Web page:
Corporate Tax

Eire stands by its corporate tax price because the OECD struggles for reform

Leinster House, home of the Dail, or Irish Parliament, in Dublin, Ireland

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When Irish Treasury Secretary Paschal Donohoe delivered his bumper budget address last month, he knew once again that the country’s corporate tax rate would remain unchanged.

However, it was recognized that “changes at international level are inevitable”, which relates to the OECD negotiations, and that Ireland would feel the effects.

“An agreement at the OECD level would be challenging for Ireland as changes in the international tax framework would lead to a reduction in taxable profits,” he said.

“If no agreement is reached at the OECD, this would also have negative consequences for the treasury.”

The Irish corporate tax rate of 12.5% ​​- much lower than most developed countries – was key to attracting many multinational companies to the country, especially among tech giants with Apple, Google and Facebook that have a presence in the EU. Corporate tax revenues have helped offset some of the challenges posed by coronavirus to the Irish economy, according to the budget.

The tax rate and the Irish tax system for multinational corporations have also generated a lot of criticism, which is marked by the infamous Apple tax case.

At the international level, negotiations on the OECD continue to bring about major global taxation reforms, including a new framework for taxing technology firms and the creation of a minimum corporate tax base.

This mission was aimed at reaching an agreement by the end of 2020 but was recently postponed to mid-2021 with both the US and Europe still battling for their position.

Manal Corwin, head of Washington National Tax at KPMG and a former Treasury Department official, told CNBC that the discussions are both political and technical and the pandemic is making things even more difficult.

“The strategic bet is that when we have the ability and ability to return to a political settlement, we will do as much as possible of the technical foundations of these two pillars and elaborate and comment and refine them by the public, then it can go quickly, “she said.

Two pillars

The tax reforms consist of two pillars. The first pillar relates to the digital economy and could result in profits being taxed where customers are. Pillar two refers to a global minimum tax rate that does not take into account where companies are headquartered.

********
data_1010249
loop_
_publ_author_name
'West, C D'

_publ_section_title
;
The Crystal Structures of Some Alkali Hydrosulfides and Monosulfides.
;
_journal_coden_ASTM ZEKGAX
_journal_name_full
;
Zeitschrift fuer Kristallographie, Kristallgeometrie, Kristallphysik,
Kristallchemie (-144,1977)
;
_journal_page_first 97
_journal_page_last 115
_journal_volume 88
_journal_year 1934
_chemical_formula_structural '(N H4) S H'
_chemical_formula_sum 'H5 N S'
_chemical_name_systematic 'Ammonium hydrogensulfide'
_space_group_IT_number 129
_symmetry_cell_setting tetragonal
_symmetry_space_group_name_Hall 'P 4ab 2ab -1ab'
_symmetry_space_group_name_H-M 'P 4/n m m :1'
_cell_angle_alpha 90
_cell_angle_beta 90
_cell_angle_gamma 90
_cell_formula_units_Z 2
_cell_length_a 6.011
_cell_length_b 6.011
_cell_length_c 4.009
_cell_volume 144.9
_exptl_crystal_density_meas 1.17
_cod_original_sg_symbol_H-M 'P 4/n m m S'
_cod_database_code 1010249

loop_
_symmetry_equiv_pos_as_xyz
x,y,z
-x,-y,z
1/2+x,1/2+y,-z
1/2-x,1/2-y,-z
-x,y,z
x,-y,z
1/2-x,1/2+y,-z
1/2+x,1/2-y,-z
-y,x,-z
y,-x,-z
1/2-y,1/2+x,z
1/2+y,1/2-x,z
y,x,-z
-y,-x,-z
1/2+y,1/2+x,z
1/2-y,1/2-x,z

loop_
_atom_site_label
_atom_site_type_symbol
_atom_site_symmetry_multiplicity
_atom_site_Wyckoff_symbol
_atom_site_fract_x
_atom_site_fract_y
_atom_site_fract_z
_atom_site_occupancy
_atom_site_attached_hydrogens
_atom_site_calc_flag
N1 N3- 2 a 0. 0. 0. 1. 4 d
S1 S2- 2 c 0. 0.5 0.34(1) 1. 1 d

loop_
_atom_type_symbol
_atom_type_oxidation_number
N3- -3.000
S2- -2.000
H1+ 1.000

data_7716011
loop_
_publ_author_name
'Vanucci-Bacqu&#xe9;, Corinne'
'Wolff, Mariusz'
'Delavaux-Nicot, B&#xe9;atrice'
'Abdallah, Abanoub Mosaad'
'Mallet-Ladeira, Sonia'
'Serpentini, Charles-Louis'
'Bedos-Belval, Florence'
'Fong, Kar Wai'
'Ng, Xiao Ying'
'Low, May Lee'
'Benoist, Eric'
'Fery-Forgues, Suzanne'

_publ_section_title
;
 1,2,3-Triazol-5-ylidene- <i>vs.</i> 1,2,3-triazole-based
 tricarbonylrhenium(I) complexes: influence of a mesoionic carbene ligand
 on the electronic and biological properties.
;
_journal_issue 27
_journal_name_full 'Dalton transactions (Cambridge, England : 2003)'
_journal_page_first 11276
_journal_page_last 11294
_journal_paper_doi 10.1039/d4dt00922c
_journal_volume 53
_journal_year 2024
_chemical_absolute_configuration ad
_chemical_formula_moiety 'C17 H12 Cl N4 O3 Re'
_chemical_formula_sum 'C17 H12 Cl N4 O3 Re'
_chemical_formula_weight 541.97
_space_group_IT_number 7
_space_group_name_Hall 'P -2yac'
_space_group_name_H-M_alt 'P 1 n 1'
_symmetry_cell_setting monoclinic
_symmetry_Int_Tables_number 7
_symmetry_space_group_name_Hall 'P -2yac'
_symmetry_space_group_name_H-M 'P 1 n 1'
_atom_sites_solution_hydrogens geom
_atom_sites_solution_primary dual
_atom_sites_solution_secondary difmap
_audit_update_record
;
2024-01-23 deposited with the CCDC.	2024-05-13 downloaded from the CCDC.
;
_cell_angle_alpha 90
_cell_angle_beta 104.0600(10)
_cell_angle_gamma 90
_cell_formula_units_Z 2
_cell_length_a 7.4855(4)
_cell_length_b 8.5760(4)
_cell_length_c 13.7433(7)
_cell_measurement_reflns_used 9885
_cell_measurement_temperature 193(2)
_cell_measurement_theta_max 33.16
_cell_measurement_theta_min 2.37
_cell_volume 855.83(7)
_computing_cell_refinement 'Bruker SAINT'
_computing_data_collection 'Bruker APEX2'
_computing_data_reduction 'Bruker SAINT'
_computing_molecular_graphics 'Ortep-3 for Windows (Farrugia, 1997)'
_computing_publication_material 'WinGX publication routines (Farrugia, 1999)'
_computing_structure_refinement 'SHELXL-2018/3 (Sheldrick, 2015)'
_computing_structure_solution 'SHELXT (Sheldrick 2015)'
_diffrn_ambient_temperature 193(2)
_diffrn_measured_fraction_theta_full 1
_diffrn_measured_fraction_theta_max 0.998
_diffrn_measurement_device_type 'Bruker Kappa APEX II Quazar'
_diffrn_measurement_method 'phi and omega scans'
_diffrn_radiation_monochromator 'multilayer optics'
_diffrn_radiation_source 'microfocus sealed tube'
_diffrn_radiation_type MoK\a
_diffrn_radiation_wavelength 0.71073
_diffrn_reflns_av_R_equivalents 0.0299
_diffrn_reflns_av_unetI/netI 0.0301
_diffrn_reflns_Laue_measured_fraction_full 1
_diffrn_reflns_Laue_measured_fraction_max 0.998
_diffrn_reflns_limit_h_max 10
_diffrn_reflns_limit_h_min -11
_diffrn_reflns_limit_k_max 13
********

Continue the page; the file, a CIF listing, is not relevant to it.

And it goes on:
The OECD has positioned the two pillars as complementary and connected, but not everyone sees it that way.

“If you look at the 137 jurisdictions at the table, there are those who are a lot more interested in pillar two and want pillar two to happen and not sign up for pillar one unless pillar two comes,” she said .

Earlier this year, the US took a break from tax talks. In the meantime, France has suspended its own tax on digital services to allow international calls to come to an end. The European Union has also announced that it will resume work on its own block-wide tax if international efforts fail. If progress continues to stall, Europe could resume that baton.

This is typical of the political congestion that has long been the subject of discussions.

Ireland’s position

Peter Reilly, Head of Tax Policy at PwC Ireland, said the ultimate goal of tax reform remains the same, but the way to get there and the details are yet to be played out.

“The OECD estimates that companies around the world will pay more taxes overall, but where that tax falls is up for discussion and negotiation,” Reilly told CNBC.

“While the new proposals are sure to have an impact on Ireland, the alternative, no deal and unilateral action, could actually have a bigger impact,” he said.

“From a business perspective, the rules, even if they have no impact on a company’s tax burden, could be an enormous burden from an administrative perspective.”

A failure of the OECD process could result in the EU pulling the trigger on its own tax system and creating different rules inside and outside the EU that could increase trade tensions, he added.

“First and foremost, Ireland, as a small open economy, will always be vulnerable to barriers to world trade, and as such, a multilateral approach appears to be more beneficial,” said Reilly.

Meanwhile, despite Ireland and Apple’s legal victory over the European Commission in July, the Apple tax case hasn’t gone away. The Commission has decided to appeal this decision to the European Court of Justice in order to recover the 13 billion euros that Apple owes.

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